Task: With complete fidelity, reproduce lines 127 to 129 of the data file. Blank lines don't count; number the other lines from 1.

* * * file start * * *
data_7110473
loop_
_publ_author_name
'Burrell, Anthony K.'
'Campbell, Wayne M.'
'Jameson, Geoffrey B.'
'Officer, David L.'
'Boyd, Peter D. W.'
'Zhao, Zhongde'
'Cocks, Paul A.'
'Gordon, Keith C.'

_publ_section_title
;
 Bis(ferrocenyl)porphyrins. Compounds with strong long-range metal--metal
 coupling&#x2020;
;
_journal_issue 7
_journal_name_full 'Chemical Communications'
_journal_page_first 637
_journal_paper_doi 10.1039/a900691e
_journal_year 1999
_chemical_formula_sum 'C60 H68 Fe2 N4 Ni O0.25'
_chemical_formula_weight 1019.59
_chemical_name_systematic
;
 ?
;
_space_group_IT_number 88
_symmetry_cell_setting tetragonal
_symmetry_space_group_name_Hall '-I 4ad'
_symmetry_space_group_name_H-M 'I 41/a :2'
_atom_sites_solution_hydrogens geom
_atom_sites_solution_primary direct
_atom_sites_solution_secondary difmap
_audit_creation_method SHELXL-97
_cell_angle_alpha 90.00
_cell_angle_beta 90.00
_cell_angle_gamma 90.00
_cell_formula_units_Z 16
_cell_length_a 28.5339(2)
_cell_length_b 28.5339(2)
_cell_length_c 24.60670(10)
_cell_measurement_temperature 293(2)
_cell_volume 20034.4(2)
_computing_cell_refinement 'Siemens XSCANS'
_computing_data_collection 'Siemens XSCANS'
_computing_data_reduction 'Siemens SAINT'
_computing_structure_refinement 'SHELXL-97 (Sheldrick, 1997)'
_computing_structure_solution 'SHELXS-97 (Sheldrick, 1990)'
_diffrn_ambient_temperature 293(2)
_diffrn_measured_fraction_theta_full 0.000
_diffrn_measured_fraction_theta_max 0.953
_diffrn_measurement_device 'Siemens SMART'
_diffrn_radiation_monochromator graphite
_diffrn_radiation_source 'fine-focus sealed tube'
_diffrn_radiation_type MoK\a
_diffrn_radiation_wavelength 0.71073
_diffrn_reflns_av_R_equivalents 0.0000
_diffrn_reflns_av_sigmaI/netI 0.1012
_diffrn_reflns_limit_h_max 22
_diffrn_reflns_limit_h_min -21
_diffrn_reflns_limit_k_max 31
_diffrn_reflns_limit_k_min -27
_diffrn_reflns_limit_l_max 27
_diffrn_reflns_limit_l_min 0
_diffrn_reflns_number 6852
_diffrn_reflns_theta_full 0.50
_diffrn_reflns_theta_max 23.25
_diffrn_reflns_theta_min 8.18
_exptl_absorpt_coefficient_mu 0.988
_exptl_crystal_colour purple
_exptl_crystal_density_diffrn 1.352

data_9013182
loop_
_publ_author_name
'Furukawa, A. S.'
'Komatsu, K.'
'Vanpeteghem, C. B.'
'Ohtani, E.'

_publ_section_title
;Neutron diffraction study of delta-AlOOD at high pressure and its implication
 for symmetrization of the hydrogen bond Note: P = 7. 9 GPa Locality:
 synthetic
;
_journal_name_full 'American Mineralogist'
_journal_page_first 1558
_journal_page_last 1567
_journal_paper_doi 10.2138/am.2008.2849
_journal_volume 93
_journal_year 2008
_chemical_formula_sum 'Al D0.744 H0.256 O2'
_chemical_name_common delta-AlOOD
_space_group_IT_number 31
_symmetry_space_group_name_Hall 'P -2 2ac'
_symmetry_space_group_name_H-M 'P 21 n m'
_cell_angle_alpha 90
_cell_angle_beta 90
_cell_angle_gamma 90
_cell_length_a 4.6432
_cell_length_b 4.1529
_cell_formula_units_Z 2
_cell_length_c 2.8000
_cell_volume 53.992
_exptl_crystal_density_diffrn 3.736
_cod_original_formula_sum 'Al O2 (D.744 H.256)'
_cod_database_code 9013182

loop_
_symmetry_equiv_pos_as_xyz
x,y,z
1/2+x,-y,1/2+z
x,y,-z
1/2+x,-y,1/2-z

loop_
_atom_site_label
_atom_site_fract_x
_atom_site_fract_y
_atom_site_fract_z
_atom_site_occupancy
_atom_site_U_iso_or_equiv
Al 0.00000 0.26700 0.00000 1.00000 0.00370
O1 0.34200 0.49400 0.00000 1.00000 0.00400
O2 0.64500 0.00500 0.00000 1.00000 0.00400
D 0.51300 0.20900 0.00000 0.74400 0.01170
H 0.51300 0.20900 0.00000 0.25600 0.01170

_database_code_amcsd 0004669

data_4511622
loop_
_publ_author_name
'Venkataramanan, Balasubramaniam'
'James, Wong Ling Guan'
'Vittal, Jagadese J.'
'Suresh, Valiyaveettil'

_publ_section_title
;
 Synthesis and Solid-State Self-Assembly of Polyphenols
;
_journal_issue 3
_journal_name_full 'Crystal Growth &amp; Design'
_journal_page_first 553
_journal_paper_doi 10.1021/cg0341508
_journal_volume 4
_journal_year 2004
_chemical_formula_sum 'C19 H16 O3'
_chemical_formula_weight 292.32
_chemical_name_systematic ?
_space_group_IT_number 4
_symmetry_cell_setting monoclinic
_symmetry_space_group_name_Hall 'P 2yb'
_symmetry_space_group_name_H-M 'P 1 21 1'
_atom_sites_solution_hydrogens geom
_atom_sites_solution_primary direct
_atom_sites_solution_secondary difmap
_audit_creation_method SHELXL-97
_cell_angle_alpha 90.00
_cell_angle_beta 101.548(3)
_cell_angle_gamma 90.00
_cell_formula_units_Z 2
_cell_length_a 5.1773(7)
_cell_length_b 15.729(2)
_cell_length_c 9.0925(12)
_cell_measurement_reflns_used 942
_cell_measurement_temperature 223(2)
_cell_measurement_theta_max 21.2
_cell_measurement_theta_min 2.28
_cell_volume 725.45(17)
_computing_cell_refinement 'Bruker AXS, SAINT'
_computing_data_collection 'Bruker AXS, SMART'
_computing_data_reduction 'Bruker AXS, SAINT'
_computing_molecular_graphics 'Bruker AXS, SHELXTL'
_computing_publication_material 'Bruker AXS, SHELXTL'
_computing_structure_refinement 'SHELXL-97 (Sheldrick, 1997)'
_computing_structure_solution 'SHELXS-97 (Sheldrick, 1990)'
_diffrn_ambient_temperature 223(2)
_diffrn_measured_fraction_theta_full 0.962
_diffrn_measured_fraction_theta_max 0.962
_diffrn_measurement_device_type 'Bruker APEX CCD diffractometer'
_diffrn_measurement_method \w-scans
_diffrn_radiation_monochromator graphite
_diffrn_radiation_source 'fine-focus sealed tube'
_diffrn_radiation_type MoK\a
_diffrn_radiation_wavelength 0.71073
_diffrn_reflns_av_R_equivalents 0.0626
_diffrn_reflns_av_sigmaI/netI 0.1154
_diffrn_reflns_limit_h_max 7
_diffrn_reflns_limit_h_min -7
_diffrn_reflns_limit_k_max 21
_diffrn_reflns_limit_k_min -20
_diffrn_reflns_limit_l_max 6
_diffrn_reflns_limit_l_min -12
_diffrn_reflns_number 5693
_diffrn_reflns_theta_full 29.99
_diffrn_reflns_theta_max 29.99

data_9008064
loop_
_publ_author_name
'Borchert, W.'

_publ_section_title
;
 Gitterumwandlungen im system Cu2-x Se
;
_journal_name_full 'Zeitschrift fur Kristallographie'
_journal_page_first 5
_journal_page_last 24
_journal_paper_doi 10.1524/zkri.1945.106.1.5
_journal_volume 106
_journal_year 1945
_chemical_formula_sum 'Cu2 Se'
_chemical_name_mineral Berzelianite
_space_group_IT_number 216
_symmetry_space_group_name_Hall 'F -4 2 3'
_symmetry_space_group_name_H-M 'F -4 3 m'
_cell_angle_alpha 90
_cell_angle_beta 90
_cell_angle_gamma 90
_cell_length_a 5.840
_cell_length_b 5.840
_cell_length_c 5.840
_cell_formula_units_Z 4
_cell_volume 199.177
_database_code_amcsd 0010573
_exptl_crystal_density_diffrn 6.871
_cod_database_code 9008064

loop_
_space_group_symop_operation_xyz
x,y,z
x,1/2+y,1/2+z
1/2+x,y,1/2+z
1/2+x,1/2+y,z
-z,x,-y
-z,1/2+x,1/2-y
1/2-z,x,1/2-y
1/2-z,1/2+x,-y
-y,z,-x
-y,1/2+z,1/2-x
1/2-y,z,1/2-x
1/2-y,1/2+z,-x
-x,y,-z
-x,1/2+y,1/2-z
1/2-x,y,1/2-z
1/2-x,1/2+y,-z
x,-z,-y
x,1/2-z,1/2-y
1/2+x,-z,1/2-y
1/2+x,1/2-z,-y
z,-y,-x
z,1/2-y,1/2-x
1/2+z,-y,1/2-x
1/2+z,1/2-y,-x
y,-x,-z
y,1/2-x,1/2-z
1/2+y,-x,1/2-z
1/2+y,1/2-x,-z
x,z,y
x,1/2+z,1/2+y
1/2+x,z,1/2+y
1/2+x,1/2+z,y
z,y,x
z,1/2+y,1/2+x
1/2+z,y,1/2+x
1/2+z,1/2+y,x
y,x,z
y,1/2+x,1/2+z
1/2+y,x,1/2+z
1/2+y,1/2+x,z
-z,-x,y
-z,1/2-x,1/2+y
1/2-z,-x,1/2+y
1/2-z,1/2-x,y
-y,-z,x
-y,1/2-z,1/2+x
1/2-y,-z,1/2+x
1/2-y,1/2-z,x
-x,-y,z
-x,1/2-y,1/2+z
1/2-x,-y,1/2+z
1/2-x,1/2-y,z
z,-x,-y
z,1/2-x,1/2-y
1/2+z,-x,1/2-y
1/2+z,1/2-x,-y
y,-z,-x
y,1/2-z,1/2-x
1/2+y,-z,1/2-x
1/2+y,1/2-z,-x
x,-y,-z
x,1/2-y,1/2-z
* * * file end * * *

loop_
_publ_author_name
'Venkataramanan, Balasubramaniam'